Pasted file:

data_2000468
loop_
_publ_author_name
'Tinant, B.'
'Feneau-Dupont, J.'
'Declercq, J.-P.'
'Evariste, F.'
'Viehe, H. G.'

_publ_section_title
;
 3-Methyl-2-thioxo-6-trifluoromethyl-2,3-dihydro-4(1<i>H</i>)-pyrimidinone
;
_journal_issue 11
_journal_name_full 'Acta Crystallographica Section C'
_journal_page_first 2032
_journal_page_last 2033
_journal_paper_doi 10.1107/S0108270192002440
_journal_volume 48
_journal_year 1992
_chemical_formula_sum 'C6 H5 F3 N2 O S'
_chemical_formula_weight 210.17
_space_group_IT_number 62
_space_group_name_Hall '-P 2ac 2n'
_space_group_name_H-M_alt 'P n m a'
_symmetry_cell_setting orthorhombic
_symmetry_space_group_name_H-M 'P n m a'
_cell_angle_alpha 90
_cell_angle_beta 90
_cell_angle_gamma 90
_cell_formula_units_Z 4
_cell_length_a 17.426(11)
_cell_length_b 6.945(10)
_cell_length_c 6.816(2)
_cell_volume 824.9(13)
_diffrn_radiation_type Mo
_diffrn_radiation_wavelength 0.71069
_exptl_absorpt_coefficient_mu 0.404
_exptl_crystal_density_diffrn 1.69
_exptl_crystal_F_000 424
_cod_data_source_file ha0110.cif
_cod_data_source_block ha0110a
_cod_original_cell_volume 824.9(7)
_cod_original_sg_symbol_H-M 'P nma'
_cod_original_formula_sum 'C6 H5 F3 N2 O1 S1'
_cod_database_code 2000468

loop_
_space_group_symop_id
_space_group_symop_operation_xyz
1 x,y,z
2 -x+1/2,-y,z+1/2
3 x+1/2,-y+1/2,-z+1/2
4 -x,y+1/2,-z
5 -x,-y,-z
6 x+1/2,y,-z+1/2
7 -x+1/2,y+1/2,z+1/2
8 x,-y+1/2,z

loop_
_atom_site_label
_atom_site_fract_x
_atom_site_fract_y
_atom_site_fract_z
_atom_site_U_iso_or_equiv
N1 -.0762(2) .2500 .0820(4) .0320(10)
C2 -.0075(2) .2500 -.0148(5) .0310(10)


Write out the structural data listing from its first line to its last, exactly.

data_2000468
loop_
_publ_author_name
'Tinant, B.'
'Feneau-Dupont, J.'
'Declercq, J.-P.'
'Evariste, F.'
'Viehe, H. G.'

_publ_section_title
;
 3-Methyl-2-thioxo-6-trifluoromethyl-2,3-dihydro-4(1<i>H</i>)-pyrimidinone
;
_journal_issue 11
_journal_name_full 'Acta Crystallographica Section C'
_journal_page_first 2032
_journal_page_last 2033
_journal_paper_doi 10.1107/S0108270192002440
_journal_volume 48
_journal_year 1992
_chemical_formula_sum 'C6 H5 F3 N2 O S'
_chemical_formula_weight 210.17
_space_group_IT_number 62
_space_group_name_Hall '-P 2ac 2n'
_space_group_name_H-M_alt 'P n m a'
_symmetry_cell_setting orthorhombic
_symmetry_space_group_name_H-M 'P n m a'
_cell_angle_alpha 90
_cell_angle_beta 90
_cell_angle_gamma 90
_cell_formula_units_Z 4
_cell_length_a 17.426(11)
_cell_length_b 6.945(10)
_cell_length_c 6.816(2)
_cell_volume 824.9(13)
_diffrn_radiation_type Mo
_diffrn_radiation_wavelength 0.71069
_exptl_absorpt_coefficient_mu 0.404
_exptl_crystal_density_diffrn 1.69
_exptl_crystal_F_000 424
_cod_data_source_file ha0110.cif
_cod_data_source_block ha0110a
_cod_original_cell_volume 824.9(7)
_cod_original_sg_symbol_H-M 'P nma'
_cod_original_formula_sum 'C6 H5 F3 N2 O1 S1'
_cod_database_code 2000468

loop_
_space_group_symop_id
_space_group_symop_operation_xyz
1 x,y,z
2 -x+1/2,-y,z+1/2
3 x+1/2,-y+1/2,-z+1/2
4 -x,y+1/2,-z
5 -x,-y,-z
6 x+1/2,y,-z+1/2
7 -x+1/2,y+1/2,z+1/2
8 x,-y+1/2,z

loop_
_atom_site_label
_atom_site_fract_x
_atom_site_fract_y
_atom_site_fract_z
_atom_site_U_iso_or_equiv
N1 -.0762(2) .2500 .0820(4) .0320(10)
C2 -.0075(2) .2500 -.0148(5) .0310(10)